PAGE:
dseag2

Dallas, TX
Location
Dallas, TX
Now why did you say that? My post makes no reference to gay men! Actually, like many women, I enjoy the company of gay men simply because we can relax , knowing we are seen as the people we are; rather than sex objects.
Aaaahhh, perhaps because of your response to me in this thread? :unsure: You either have a very short memory or are the most disingenuous person I have encountered in this forum. If you can explain your comment I will be happy to reconsider your position. Your gay friends must have loads of fun with you!:rolleyes: Oh, maybe you just enjoy their company as they flatter you, but you criticize them after they leave.

https://www.seniorforums.com/threads/strange-illness-outbreak-reported-in-fla.70379/#post-2069416

And I will also go further and say that LGBTQ includes Trans people. Although I may not understand the feelings they have, I am supportive because they are part of the larger community, and if your supposed "gay friends" don't accept them they do not belong in the community. You were the one who saw fit to originate this post.

https://www.seniorforums.com/threads/there-are-two-basics-facts-which-need-to-be-accepted.69874/

I have a good memory, so didn't try to bull**t me. (n)
 
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Lavinia

Senior Member
Aaaahhh, perhaps because of your response to me in this thread? :unsure: You either have a very short memory or are the most disingenuous person I have encountered in this forum. If you can explain your comment I will be happy to reconsider your position. Your gay friends must have loads of fun with you!:rolleyes: Oh, maybe you just enjoy their company as they flatter you, but you criticize them after they leave.

https://www.seniorforums.com/threads/strange-illness-outbreak-reported-in-fla.70379/#post-2069416

And I will also go further and say that LGBTQ includes Trans people. Although I may not understand the feelings they have, I am supportive because they are part of the larger community, and if your supposed "gay friends" don't accept them they do not belong in the community. You were the one who saw fit to originate this post.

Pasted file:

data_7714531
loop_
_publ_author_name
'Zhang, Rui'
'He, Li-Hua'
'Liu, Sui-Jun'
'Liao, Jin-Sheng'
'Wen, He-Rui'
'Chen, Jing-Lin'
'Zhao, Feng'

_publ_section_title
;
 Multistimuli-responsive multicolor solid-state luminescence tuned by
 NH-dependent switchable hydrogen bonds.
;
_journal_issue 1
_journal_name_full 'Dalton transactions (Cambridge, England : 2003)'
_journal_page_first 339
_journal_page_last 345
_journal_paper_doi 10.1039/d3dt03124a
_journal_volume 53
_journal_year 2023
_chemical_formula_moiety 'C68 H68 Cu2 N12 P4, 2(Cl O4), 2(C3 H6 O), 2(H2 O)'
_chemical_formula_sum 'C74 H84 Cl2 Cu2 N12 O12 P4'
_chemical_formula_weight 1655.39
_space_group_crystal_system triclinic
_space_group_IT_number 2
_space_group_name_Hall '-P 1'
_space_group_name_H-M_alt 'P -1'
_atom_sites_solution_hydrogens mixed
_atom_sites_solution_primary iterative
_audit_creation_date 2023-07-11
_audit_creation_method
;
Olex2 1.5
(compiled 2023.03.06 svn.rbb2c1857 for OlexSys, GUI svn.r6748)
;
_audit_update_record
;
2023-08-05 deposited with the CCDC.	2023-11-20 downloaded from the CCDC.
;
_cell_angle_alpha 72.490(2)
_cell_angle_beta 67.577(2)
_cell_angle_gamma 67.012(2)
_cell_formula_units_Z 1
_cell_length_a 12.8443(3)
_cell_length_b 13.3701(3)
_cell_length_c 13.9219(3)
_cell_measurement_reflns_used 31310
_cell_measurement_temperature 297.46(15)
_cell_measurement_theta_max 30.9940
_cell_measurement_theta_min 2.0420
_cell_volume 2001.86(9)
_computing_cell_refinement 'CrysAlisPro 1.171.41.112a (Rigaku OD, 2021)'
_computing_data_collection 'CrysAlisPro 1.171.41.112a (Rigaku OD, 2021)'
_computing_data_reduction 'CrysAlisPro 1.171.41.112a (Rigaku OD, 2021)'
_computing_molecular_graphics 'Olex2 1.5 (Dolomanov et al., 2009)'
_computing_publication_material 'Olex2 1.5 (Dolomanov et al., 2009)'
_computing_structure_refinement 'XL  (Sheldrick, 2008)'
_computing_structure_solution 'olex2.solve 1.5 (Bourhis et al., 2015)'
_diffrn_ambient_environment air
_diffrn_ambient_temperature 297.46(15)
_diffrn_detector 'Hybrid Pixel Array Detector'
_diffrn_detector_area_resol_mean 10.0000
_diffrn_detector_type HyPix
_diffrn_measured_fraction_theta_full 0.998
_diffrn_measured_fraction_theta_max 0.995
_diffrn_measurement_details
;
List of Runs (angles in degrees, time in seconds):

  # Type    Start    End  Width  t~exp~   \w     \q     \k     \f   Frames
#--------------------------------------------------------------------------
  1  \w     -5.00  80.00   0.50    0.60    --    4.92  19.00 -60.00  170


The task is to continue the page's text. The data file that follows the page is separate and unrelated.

https://www.seniorforums.com/threads/there-are-two-basics-facts-which-need-to-be-accepted.69874/

I have a good memory, so didn't try to bull**t me. (n)
Yes, I do remember the post to which you refer. Your response was completely irrational. Like many homosexual men, you see slights where there are none and take everything personally.
To clarify, I have no problem with homosexual people. I merely stated that the sexual practises in which gay men indulge is the cause of certain diseases.
In fact, here in Britain, there is now yet another illness which is spreading among gay men.
 

grahamg

Old codger
Break
I have a good memory, so didn't try to bull**t me. (n)
Everyone has their feelings obviously, (as you'll have noticed when someone takes umbrage or tells me I've said enough on fathers/parents rights etc.), and yes you have a good memory as I think I have too on many issues, (though I can forget where I'm going sometimes), but I'd guess attempts to hold out the hand of friendship to those who might disagree with either of us could pay dividends for us all, rather than get too riled up!
 

JustDave

Member
Being treated with respect would be a good start for a relationship. After that, a lot of things can happen, and sometimes they are very good. I don't think I need to be cherished, but I may be using an extreme definition of the word. "Loved" would be my preference. All this is precious, because it's not the usual case. Maybe even rare. But I think "special" is the way to describe it, assuming these needs are mutual.
 

grahamg

Old codger
Being treated with respect would be a good start for a relationship. After that, a lot of things can happen, and sometimes they are very good. I don't think I need to be cherished, but I may be using an extreme definition of the word. "Loved" would be my preference. All this is precious, because it's not the usual case. Maybe even rare. But I think "special" is the way to describe it, assuming these needs are mutual.
I'm reminded of a discussion I overheard on a beach in Nice, on my first visit to the south of France in 1989, (I've only been there twice so not greatly experienced in visiting the Mediterranean coast).

These two fairly young American women were discussing their boyfriends/love life, as a couple of very young teenage boys were mucking about on the beach near them.

They said about one particular boyfriend, their relationship "included feelings and everything", (something like that, if memory serves me correctly?).

It sounded as though, for at least these two young women, "feelings were optional" in a relationship!